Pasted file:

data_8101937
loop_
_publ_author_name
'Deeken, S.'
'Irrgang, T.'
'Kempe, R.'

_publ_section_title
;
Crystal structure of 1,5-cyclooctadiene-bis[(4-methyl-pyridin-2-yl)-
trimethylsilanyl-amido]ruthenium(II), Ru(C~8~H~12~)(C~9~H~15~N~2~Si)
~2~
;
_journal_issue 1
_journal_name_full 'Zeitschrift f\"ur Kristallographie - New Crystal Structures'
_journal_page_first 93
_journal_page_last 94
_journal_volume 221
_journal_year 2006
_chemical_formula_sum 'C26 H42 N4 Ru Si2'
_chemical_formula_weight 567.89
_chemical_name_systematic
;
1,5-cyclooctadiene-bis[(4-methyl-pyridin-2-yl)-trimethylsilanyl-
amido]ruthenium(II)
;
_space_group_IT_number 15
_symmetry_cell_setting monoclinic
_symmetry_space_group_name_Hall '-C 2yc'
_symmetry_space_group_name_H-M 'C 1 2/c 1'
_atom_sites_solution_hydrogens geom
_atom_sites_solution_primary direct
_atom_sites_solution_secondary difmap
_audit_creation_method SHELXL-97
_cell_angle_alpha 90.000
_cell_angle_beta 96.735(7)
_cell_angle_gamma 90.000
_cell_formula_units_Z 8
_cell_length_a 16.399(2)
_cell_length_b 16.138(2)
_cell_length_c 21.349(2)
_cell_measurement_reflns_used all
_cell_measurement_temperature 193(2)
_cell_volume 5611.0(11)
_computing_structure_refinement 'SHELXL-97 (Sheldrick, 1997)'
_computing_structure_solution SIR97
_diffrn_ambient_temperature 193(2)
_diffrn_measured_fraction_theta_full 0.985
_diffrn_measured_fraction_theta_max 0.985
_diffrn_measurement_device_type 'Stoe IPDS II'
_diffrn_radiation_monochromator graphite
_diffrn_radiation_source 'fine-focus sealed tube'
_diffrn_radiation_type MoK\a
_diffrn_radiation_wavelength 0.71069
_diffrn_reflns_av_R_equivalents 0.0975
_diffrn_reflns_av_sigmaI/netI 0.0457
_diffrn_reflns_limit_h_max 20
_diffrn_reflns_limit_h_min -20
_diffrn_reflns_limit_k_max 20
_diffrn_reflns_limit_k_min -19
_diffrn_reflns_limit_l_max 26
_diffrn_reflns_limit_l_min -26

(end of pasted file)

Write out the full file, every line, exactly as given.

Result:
data_8101937
loop_
_publ_author_name
'Deeken, S.'
'Irrgang, T.'
'Kempe, R.'

_publ_section_title
;
Crystal structure of 1,5-cyclooctadiene-bis[(4-methyl-pyridin-2-yl)-
trimethylsilanyl-amido]ruthenium(II), Ru(C~8~H~12~)(C~9~H~15~N~2~Si)
~2~
;
_journal_issue 1
_journal_name_full 'Zeitschrift f\"ur Kristallographie - New Crystal Structures'
_journal_page_first 93
_journal_page_last 94
_journal_volume 221
_journal_year 2006
_chemical_formula_sum 'C26 H42 N4 Ru Si2'
_chemical_formula_weight 567.89
_chemical_name_systematic
;
1,5-cyclooctadiene-bis[(4-methyl-pyridin-2-yl)-trimethylsilanyl-
amido]ruthenium(II)
;
_space_group_IT_number 15
_symmetry_cell_setting monoclinic
_symmetry_space_group_name_Hall '-C 2yc'
_symmetry_space_group_name_H-M 'C 1 2/c 1'
_atom_sites_solution_hydrogens geom
_atom_sites_solution_primary direct
_atom_sites_solution_secondary difmap
_audit_creation_method SHELXL-97
_cell_angle_alpha 90.000
_cell_angle_beta 96.735(7)
_cell_angle_gamma 90.000
_cell_formula_units_Z 8
_cell_length_a 16.399(2)
_cell_length_b 16.138(2)
_cell_length_c 21.349(2)
_cell_measurement_reflns_used all
_cell_measurement_temperature 193(2)
_cell_volume 5611.0(11)
_computing_structure_refinement 'SHELXL-97 (Sheldrick, 1997)'
_computing_structure_solution SIR97
_diffrn_ambient_temperature 193(2)
_diffrn_measured_fraction_theta_full 0.985
_diffrn_measured_fraction_theta_max 0.985
_diffrn_measurement_device_type 'Stoe IPDS II'
_diffrn_radiation_monochromator graphite
_diffrn_radiation_source 'fine-focus sealed tube'
_diffrn_radiation_type MoK\a
_diffrn_radiation_wavelength 0.71069
_diffrn_reflns_av_R_equivalents 0.0975
_diffrn_reflns_av_sigmaI/netI 0.0457
_diffrn_reflns_limit_h_max 20
_diffrn_reflns_limit_h_min -20
_diffrn_reflns_limit_k_max 20
_diffrn_reflns_limit_k_min -19
_diffrn_reflns_limit_l_max 26
_diffrn_reflns_limit_l_min -26